Toronto city councillor Georgio Mammoliti’s motion to deny city funding to Pride Toronto (PT) if it doesn’t keep the group Queers Against Israeli Apartheid (QuAIA ) out of this year’s Pride parade returns to executive committee at city hall on Monday.
Read all about the PT censorship story from the very beginning.
But, of course, the PT board of directors voted on May 21 to censor the term “Israeli apartheid” from the parade, effectively banning QuAIA from marching.
“Staff are satisfied that the decisions of Pride Toronto meet the City’s requirements,” reads a May 27 memo from city economic development and culture manager Michael Williams to Toronto mayor, David Miller.
That means the motion to defund PT is likely to be withdrawn, PT is likely to get its money (it may have already) and the funding matter – at least – will be closed.
Read the city documents on Monday's committee meeting here.
But that doesn’t necessarily mean all is said and done as far as the city is concerned. Much of the Pride funding question hinges on the city's interpretation of its own anti-discrimination policy: if QuAIA’s presence in the parade violates the policy, PT is ineligible for city funding; if QuAIA’s presence doesn’t violate the policy, PT is eligible for city funding. But the city’s official position all along has been only that QuAIA’s presence "may" – not "does" or "does not" – violate the policy.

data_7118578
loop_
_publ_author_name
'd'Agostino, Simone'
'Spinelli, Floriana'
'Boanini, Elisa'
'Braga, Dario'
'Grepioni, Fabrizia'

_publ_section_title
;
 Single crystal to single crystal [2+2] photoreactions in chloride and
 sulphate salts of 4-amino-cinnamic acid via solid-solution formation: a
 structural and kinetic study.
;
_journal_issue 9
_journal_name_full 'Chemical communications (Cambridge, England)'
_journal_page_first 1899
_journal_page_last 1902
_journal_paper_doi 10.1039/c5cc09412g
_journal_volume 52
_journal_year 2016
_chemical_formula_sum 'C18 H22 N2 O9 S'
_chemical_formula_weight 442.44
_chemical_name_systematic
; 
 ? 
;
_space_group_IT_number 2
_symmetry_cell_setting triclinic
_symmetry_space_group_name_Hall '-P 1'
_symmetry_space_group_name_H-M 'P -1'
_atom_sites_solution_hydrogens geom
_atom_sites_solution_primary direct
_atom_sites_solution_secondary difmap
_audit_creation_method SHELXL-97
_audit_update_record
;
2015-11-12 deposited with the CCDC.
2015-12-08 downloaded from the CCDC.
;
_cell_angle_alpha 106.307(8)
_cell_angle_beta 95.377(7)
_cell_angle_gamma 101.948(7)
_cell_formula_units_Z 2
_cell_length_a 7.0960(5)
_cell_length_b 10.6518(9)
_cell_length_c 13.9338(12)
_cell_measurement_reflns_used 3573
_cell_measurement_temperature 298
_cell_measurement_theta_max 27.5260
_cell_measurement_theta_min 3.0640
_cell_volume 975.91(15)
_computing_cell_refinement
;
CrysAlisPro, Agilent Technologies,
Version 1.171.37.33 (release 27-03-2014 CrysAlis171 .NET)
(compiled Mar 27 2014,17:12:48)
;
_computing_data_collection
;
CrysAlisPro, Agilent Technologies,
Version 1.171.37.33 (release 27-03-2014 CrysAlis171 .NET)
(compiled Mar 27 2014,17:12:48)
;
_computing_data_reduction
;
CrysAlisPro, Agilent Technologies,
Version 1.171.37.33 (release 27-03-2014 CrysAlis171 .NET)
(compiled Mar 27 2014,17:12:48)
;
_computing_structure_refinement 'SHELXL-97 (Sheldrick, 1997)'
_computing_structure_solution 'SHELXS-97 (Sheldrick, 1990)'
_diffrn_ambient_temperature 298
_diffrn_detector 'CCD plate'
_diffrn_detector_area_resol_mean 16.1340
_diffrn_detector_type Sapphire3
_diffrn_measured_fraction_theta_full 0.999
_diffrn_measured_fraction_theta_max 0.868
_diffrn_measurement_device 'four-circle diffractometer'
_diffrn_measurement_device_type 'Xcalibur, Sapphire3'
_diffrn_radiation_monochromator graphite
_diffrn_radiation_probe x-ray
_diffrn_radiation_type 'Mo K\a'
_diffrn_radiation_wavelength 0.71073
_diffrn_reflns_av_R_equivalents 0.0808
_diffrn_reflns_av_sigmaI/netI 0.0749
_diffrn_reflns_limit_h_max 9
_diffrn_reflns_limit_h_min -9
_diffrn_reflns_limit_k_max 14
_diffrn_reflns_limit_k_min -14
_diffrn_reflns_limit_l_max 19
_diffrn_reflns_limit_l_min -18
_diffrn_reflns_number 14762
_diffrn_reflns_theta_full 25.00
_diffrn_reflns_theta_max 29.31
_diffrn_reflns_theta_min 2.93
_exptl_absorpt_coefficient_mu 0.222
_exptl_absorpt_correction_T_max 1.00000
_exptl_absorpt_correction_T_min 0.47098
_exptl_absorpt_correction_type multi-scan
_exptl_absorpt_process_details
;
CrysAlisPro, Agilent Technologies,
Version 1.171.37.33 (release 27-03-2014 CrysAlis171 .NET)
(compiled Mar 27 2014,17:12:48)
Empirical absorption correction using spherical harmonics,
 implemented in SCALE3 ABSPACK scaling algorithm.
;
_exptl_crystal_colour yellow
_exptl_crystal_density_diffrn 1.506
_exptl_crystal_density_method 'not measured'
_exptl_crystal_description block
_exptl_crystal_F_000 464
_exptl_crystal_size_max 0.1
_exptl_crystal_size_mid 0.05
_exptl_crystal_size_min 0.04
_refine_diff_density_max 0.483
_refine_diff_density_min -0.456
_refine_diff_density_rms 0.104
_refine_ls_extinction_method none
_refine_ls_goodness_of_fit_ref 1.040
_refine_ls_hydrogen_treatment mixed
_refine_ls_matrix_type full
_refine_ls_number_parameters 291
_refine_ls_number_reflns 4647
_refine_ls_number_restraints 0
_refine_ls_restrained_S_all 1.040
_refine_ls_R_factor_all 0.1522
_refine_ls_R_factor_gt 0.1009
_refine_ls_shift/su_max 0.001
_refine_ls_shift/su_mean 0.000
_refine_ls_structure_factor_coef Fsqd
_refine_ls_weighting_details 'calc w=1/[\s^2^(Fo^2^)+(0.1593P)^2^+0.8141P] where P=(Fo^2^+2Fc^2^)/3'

Why the fence sitting? Well for one thing, there’s nothing in Canadian jurisprudence to suggest that criticism of Israeli foreign policy constitutes discrimination, harassment or hate activity. If the city were to take a position one way or the other, it would likely expose itself to all kinds of messy legal and public relations wrangling (just as PT has).
Ward 27 Toronto city councillor Kyle Rae at The 519 renovation open house in May.
There is, nevertheless, mounting evidence that city officials – including Ward 27 city councillor Kyle Rae – pressured PT to censor QuAIA and that PT eagerly capitulated to that pressure. And that's the message that needs to be sent to the city. To that end, many of those who returned their PT honours on June 7 (plus a few other gay and lesbian activists, including me) have signed up to depute the motion before executive committee tomorrow. It's not clear when exactly this will happen, likely after the noon hour sometime, but if you're around city hall tomorrow, stop in to check it out. And check back here regularly for updates.
Check out the Coalition for Free Speech facebook posting on this.
Also, if you haven't already, check out the Pride Community Contract.